Pilots should be able to tell you how much fuel endurance the aircraft has left in minutes, or hours and minutes. If the pilot gives you the number of gallons or number of pounds of fuel left, you could compute how much time the aircraft could stay aloft, but it is generally not practical since there are so many variables to consider. Fuel consumption rates are affected by engine power settings and all jets as well as some reciprocating engine fuel consumption rates are also affected by altitude and air temperature as well as the aircraft's gross weight. It is better to ask the pilot to compute fuel remaining in time because the pilot normally knows what the aircraft's fuel consumption rate is, and also has access to any graphs and charts necessary to accomplish the necessary computations. Small, general aviation reciprocating aircraft engines consume anywhere from roughly 7 to 16 gallons per hour (gph), and commercial jet/turbojet engines consume anywhere from 500 to 15,000 pounds or more of fuel per hour. And just to make it interesting, some of the single radial engine aircraft, such as the T-6, can consume 50 gph! So, for your purposes, fuel remaining in time is the only useful form to request.
RULE OF THUMB CALCULATIONS
You can use the flight time remaining to calculate approximately how far the aircraft can be expected to fly by employing a simple rule of thumb calculation. Groundspeeds of 60 knots, 120 knots, 180 knots, and 240 knots equate to 1, 2, 3, and 4 miles per minute (mpm) rates of travel, respectively. If the aircraft is traveling at a rate of 2 mpm, it will travel 20 miles in 10 minutes. Groundspeed readouts displayed on the radar screen make this calculation easy. If the aircraft's groundspeed is unavailable because you have no electronic display or the pilot cannot tell you what the aircraft's groundspeed is, there are two options that you might employ. The first is to assume single reciprocating engine aircraft travel in the 2 mpm range, light twins in the 3 mpm range, and jets and turboprops in the 4 mpm range (10,000 feet and below). There are exceptions, of course, and a thorough knowledge of aircraft performance is helpful when calculating their rates of travel this way. The second method is to use the aircraft's reported airspeed. Neither method takes into account the various winds aloft conditions that can slow or speed up the aircraft. (The pilot may report an indicated airspeed of 140 knots, but be making only 62 knots across the ground.) But as a rule of thumb, they work pretty well, especially in an emergency situation.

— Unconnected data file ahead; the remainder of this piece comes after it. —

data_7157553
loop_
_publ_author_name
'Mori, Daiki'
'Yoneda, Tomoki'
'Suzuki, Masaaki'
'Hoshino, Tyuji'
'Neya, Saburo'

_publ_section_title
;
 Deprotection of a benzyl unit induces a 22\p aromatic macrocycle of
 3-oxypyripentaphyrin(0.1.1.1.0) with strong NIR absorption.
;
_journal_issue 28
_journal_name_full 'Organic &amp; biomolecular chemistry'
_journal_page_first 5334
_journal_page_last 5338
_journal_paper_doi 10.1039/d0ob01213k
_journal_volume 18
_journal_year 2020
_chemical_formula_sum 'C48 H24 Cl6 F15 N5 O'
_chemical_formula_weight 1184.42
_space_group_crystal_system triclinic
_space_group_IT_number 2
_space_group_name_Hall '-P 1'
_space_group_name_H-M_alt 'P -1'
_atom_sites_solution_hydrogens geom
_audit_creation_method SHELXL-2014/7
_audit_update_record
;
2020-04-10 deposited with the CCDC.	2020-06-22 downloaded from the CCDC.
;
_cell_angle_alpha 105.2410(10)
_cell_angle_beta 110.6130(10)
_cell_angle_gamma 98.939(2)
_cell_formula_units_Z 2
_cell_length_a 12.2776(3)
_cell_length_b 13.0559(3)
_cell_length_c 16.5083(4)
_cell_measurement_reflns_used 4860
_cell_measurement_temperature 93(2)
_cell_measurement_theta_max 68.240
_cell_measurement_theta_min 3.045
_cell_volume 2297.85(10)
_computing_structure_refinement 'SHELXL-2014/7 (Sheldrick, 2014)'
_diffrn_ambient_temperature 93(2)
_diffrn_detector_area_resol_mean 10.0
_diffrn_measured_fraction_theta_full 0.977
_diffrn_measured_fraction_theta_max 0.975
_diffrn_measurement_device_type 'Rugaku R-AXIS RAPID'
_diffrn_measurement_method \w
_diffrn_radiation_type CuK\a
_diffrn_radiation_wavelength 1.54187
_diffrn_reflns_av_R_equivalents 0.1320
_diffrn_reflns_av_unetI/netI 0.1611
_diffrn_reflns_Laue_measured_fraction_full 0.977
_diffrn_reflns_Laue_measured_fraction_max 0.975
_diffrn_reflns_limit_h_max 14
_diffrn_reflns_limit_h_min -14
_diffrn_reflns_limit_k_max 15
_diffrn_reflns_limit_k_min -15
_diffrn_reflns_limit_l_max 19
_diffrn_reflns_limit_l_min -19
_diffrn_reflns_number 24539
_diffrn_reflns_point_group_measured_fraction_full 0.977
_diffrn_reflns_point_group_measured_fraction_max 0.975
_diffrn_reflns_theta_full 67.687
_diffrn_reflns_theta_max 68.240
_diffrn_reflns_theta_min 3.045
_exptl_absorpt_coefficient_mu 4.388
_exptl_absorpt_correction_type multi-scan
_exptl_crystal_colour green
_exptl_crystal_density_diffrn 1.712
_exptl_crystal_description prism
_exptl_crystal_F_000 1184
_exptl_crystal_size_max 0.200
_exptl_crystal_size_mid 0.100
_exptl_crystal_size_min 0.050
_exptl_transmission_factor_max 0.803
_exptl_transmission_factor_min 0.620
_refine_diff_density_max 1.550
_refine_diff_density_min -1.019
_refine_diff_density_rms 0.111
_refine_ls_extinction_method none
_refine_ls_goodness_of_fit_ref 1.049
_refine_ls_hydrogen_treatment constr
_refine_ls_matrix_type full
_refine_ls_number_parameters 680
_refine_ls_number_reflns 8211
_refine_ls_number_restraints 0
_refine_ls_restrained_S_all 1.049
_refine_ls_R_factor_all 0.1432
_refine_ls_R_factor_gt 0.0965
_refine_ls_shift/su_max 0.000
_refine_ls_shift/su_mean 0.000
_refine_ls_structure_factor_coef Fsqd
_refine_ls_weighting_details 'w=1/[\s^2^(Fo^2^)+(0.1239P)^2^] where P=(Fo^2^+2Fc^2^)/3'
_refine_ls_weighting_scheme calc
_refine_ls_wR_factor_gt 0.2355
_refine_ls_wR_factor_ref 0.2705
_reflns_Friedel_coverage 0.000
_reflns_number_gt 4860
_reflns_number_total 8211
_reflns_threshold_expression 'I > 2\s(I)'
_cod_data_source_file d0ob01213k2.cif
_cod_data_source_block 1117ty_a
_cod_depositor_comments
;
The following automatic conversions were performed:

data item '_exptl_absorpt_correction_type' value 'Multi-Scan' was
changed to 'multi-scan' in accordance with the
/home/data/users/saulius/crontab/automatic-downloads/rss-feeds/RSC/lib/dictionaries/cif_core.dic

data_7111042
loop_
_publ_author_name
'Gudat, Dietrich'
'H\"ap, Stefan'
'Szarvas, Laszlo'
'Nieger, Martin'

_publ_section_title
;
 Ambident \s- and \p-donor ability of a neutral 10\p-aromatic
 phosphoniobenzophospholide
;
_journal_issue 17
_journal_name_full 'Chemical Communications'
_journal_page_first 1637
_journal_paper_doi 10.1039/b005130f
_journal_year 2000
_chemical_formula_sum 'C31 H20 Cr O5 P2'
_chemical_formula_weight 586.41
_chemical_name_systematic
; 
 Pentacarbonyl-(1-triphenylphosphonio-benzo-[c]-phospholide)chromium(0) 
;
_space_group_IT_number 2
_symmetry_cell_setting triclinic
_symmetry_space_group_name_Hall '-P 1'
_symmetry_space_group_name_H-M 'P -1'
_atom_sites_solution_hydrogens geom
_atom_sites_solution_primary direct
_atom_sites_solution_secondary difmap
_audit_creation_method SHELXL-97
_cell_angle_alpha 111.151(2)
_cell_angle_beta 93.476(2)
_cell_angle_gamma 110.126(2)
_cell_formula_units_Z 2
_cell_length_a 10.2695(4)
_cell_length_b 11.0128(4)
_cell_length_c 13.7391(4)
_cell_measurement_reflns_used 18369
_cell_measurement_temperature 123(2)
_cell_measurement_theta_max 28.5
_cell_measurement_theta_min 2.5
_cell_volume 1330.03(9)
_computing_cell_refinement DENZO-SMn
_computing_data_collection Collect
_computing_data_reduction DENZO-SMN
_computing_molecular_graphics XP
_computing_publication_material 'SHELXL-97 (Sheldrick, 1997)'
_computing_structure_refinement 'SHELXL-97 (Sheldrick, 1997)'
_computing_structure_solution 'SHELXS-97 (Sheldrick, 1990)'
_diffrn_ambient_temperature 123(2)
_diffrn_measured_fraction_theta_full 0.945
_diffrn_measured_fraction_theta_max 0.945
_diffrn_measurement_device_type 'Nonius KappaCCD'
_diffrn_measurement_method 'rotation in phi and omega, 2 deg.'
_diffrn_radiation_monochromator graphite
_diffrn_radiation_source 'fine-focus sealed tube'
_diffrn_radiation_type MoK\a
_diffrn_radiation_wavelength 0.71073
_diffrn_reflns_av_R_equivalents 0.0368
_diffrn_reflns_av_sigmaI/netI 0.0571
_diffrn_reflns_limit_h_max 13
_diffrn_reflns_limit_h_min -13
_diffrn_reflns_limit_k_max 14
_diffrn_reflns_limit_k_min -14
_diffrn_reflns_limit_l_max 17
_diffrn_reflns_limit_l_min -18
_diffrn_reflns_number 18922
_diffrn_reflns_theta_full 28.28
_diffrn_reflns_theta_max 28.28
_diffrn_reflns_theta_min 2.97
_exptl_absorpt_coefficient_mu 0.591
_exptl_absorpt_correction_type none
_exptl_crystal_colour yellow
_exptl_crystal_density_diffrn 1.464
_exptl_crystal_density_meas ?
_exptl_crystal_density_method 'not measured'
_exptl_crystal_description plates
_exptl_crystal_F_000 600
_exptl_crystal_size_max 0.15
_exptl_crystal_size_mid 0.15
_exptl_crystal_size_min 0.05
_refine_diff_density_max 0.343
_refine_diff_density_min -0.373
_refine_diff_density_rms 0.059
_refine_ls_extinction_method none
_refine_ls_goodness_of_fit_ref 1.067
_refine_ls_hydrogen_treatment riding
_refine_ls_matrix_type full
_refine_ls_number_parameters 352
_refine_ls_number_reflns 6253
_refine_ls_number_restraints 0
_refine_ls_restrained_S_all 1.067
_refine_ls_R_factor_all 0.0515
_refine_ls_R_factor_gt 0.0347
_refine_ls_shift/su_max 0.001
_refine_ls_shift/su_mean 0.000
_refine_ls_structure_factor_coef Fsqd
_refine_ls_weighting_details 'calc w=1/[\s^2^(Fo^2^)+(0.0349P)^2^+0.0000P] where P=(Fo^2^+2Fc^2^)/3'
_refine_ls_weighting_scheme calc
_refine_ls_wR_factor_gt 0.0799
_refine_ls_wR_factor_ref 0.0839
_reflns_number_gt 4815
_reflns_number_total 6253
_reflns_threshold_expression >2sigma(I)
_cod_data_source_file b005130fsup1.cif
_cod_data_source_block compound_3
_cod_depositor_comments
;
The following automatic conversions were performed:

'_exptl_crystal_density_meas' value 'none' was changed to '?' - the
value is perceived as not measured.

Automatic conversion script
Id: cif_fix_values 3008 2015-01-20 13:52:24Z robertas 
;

PLANNING YOUR STRATEGY AND PRIORITIES
Based on what the pilot tells you, you can begin to plan your strategy and priorities. Once you know who is in trouble, what the trouble is, what the pilot wants to do, and how much time you have to do it, it is time to assess what tools, knowledge and skills you have available to help.
One of the most valuable things you have to offer is up-to-date information and/or the ability to obtain it. You have access to en route and airport weather reports, information regarding airport locations and conditions, runway lengths, instrument approach availability, radio frequencies, NAVAIDs, and services that you can offer. If suitable information is provided to the pilot, then the pilot can make a more informed decision as to what he/she wants to do. Certainly make suggestions as appropriate, but refrain from trying to fly the aircraft for the pilot or making unilateral decisions. Unless you hold a certified flight instructor rating or are rated in the type of aircraft that is having difficulties, be very cautious offering advice on how to handle the aircraft.
PUTTING IT ALL TOGETHER
Okay, let's look at a scenario to put some of this